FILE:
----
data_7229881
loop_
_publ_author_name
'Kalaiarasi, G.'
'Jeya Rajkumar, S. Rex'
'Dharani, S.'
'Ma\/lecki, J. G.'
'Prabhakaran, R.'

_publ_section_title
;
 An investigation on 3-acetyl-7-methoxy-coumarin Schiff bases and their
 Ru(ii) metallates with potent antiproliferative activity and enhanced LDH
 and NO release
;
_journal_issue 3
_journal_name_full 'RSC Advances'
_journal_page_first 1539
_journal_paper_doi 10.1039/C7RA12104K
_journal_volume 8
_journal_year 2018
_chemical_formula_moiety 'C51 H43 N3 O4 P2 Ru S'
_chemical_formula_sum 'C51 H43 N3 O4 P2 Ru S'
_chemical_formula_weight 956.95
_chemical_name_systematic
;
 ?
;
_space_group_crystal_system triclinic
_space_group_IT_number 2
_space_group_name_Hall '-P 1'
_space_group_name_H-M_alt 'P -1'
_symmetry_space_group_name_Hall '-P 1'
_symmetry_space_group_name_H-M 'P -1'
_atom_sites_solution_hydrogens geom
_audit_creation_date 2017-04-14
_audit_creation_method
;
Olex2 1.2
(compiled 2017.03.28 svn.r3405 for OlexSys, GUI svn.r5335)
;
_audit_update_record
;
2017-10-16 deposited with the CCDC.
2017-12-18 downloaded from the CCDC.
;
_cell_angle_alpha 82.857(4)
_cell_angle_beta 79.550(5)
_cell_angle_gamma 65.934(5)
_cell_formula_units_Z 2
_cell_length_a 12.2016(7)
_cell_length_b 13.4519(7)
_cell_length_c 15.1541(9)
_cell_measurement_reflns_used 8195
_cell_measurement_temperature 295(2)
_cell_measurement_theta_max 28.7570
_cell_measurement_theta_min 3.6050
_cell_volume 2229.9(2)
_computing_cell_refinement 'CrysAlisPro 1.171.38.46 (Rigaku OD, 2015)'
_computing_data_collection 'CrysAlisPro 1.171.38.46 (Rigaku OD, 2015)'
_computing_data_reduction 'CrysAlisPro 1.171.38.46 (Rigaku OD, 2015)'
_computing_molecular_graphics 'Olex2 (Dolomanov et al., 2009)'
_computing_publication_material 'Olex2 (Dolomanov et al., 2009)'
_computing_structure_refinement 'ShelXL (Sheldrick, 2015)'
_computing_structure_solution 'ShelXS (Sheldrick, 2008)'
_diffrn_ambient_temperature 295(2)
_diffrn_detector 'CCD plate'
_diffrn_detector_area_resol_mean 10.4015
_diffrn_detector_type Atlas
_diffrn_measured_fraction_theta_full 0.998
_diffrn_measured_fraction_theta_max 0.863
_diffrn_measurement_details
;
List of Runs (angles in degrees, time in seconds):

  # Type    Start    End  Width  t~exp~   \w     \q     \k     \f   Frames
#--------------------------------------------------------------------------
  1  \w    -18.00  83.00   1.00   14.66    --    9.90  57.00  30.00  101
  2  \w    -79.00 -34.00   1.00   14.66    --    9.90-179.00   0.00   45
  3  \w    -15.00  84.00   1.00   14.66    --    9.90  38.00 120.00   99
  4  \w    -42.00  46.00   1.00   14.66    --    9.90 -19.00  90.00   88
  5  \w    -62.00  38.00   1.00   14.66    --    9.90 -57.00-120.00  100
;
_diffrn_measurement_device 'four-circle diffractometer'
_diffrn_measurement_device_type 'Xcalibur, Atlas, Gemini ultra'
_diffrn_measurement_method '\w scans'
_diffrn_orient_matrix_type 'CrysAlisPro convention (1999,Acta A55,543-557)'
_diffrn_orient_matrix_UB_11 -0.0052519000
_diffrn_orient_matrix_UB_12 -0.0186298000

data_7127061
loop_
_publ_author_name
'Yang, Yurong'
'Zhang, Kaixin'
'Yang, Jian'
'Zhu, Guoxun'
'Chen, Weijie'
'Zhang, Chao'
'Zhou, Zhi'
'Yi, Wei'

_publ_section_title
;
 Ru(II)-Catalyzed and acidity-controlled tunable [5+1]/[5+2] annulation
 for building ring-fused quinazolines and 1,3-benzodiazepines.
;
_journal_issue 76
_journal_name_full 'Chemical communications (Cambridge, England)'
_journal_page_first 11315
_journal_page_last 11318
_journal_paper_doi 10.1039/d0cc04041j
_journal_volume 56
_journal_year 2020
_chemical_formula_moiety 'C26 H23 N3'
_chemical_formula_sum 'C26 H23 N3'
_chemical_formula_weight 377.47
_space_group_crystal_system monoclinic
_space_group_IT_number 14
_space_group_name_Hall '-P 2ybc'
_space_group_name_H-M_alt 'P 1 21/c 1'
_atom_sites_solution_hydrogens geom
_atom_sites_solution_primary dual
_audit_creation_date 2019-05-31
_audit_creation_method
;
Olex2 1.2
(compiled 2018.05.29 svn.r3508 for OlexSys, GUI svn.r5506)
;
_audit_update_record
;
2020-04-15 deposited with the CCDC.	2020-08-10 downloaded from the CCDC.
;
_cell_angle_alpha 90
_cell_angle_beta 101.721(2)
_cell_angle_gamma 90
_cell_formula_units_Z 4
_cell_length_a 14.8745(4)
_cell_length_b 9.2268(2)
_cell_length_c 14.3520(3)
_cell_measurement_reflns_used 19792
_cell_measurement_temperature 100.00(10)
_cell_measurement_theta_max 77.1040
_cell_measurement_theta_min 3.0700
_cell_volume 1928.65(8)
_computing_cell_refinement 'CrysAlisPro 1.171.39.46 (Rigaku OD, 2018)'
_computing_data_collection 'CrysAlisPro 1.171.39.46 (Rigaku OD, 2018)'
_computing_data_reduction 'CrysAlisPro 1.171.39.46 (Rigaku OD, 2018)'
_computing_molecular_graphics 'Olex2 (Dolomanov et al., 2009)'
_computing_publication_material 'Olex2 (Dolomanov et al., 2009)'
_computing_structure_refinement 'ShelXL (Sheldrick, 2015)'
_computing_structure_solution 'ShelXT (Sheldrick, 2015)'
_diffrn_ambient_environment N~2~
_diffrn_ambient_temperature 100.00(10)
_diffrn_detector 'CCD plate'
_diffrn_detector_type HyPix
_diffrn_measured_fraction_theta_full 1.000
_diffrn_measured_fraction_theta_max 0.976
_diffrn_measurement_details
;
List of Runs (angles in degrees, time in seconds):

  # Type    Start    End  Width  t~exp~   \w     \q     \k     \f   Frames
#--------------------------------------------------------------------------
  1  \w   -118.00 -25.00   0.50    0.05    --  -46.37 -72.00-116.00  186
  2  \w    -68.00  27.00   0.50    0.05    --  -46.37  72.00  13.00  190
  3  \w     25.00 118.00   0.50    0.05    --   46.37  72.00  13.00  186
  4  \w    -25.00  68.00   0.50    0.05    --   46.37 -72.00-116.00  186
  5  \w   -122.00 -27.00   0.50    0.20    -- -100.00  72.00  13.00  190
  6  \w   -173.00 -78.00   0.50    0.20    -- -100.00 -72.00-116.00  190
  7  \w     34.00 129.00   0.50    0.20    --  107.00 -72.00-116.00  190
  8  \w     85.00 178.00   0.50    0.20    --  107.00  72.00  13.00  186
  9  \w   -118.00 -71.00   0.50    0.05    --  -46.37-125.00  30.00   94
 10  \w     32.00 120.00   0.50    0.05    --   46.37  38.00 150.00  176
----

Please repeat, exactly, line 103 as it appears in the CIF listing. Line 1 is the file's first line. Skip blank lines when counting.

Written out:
;